Hearing aids are wonders of advanced technology, and they keep improving. Every single year hearing aids become more sophisticated and offer additional features and functions that were not formerly available. One such innovation is the directional microphone. This device allows its users to have a more natural listening experience, making it a popular addition to many modern hearing aids.
Older hearing aids relied on omnidirectional microphones to amplify sound. When this style of microphone is in use, sound is amplified from all directions in equal measure. When used in a quiet setting (such as in the home), an omnidirectional microphone works quite well, but it is not as effective in noisy environments. In order to compensate for this, directional microphones focus closely on sounds emanating from the front. Users can focus more clearly on what the people in front of them are saying, rather than being distracted by background noise.
Both omnidirectional and directional microphones have advantages, so many hearing aid manufacturers include both types in their products. How you use these microphones varies from device to device. In some cases users can manually switch back and forth between microphones, usually through a small switch. Other devices can pick up on which microphone is most useful in a given situation and will automatically switch back and forth.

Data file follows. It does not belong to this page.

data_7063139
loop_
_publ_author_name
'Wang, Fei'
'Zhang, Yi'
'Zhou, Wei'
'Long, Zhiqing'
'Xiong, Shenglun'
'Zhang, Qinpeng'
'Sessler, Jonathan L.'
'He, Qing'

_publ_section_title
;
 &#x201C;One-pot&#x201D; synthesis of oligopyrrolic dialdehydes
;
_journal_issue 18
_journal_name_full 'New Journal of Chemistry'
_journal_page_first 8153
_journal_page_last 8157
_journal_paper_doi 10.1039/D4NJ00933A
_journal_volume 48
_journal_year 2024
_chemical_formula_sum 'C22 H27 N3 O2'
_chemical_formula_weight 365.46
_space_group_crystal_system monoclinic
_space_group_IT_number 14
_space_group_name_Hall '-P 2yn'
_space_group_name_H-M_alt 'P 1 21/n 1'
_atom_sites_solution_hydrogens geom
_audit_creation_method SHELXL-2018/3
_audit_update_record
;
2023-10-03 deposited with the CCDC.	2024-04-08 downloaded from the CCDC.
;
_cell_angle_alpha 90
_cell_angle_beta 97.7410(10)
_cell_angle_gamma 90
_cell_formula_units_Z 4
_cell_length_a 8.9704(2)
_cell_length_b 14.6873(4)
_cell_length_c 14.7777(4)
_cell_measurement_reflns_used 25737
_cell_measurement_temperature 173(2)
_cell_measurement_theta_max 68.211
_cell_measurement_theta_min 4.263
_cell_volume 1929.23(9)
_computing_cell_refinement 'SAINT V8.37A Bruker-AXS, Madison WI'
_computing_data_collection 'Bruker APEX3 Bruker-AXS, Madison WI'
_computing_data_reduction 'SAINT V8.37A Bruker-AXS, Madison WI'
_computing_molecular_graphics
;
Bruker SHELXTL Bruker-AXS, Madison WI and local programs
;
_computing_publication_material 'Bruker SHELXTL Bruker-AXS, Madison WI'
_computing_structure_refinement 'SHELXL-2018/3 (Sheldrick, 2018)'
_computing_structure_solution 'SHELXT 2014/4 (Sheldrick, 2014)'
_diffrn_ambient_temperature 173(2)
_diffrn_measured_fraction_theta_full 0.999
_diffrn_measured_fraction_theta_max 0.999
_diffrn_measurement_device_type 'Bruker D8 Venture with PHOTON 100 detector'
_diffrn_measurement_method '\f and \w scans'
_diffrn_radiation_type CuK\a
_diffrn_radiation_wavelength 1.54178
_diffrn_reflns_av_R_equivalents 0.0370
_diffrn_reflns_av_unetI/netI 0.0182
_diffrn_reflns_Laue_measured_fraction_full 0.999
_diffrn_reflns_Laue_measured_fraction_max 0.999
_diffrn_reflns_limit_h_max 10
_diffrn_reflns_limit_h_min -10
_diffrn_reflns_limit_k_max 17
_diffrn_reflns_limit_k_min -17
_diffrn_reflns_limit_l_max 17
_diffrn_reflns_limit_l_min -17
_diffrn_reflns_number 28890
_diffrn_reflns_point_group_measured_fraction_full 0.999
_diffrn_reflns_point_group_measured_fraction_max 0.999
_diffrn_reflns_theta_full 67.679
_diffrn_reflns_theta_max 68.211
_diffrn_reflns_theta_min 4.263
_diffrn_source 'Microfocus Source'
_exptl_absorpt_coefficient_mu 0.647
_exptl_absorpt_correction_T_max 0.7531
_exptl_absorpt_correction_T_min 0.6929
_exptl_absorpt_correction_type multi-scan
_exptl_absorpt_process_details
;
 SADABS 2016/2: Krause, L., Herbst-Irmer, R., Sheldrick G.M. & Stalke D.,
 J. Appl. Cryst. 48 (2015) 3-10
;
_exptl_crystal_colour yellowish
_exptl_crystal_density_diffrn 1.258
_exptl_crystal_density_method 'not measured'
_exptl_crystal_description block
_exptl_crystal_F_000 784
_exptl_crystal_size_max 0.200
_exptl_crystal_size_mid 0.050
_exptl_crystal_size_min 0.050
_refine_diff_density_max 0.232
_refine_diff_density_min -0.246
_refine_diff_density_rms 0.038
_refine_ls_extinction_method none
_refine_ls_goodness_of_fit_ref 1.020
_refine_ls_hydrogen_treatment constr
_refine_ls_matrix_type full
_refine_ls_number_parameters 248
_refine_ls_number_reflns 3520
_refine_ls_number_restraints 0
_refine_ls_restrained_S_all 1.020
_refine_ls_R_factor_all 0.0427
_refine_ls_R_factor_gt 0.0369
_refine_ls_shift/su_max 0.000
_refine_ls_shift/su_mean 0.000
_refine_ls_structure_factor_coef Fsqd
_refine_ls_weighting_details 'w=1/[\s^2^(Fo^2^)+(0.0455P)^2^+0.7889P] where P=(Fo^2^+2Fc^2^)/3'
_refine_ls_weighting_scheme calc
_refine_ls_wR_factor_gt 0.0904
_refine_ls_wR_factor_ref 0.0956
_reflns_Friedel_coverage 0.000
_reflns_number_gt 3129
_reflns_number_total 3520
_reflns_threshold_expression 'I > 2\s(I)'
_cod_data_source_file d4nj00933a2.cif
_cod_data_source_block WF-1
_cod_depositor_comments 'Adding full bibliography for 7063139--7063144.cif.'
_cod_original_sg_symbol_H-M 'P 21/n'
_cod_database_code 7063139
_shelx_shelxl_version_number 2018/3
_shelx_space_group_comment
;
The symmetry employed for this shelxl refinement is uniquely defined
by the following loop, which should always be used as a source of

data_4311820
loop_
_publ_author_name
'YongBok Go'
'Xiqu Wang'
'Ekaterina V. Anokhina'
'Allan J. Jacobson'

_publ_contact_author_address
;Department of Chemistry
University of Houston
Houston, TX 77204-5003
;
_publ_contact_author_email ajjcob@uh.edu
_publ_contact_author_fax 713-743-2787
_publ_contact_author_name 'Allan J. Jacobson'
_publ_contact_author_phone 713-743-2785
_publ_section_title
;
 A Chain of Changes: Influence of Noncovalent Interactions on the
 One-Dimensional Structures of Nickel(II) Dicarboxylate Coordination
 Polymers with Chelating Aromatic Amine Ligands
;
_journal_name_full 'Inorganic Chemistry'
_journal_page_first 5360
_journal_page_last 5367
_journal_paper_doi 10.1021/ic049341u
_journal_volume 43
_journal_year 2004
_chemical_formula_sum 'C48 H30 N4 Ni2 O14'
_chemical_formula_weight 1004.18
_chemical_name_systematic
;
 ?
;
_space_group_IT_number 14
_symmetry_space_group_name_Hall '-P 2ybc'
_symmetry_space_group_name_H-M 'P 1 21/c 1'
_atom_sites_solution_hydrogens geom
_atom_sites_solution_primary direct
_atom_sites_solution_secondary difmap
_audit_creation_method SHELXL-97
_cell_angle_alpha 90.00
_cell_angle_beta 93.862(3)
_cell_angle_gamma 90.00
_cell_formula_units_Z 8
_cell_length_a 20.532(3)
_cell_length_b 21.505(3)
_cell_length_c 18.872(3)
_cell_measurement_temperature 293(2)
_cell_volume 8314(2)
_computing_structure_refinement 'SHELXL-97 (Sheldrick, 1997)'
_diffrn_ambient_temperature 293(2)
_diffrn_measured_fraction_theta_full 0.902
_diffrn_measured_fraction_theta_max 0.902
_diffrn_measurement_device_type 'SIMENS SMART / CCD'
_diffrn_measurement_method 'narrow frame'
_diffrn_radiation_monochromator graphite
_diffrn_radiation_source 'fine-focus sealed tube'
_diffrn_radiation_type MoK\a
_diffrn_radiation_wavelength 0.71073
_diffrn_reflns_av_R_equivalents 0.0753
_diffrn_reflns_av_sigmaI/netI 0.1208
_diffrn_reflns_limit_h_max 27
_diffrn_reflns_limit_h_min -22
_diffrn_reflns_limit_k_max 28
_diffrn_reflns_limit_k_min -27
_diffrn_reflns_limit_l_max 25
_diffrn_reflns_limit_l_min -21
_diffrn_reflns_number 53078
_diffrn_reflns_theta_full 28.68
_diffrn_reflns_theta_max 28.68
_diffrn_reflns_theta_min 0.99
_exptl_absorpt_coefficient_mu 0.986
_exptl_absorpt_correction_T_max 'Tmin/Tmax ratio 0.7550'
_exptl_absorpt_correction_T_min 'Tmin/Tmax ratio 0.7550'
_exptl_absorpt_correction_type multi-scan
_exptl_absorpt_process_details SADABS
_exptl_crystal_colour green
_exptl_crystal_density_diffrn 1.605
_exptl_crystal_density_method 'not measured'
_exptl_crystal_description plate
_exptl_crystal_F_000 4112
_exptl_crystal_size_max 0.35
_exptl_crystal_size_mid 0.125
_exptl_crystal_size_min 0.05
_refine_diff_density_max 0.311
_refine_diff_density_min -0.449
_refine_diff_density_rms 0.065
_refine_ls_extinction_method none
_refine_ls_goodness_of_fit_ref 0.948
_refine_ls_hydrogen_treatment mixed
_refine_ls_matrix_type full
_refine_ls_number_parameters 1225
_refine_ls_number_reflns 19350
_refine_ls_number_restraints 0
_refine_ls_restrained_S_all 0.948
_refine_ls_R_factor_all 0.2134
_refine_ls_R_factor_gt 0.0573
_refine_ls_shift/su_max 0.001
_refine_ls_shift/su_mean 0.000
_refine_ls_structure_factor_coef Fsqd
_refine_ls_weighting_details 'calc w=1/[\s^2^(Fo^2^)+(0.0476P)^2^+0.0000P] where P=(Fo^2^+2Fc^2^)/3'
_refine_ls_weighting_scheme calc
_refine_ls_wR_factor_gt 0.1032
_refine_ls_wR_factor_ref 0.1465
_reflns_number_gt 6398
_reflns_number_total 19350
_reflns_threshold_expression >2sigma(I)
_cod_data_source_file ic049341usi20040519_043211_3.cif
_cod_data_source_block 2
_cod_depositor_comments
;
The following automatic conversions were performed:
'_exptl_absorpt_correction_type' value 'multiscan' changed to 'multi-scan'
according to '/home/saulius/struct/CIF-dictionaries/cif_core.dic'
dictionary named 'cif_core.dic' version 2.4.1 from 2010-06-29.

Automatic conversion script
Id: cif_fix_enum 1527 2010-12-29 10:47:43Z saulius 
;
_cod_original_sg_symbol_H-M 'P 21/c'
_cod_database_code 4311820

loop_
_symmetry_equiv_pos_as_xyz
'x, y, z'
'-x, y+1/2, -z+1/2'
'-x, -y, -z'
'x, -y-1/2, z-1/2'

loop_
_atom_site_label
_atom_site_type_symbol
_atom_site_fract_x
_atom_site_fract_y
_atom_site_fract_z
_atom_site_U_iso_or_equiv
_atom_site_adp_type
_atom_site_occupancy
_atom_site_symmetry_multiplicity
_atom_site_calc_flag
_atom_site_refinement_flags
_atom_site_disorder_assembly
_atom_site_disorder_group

Adaptive directional microphones are a third type of microphone. Instead of focusing in the front or all around, this type of microphone can pick up on the direction that speech signals are coming from and focus its amplification accordingly. If the wearer is in an environment where many people are speaking, adaptive microphones can be troublesome, but they are usually accompanied by a switch that allows the user to access a “forward only” listening mode.
Directional microphones are included in hearing aids for all ages, but caution must be applied when this feature is used by children. Because kids develop much of their language skills from listening to the people around them, a directional microphone may cause them to miss out on an important developmental experience. Children may also have difficulty hearing traffic with this type of microphone. Parents should be sure that their child’s directional microphone is only turned on in appropriate situations.
Despite its flaws, hearing aids equipped with a directional microphone can greatly increase a person’s ability to hear and interact with the world around him.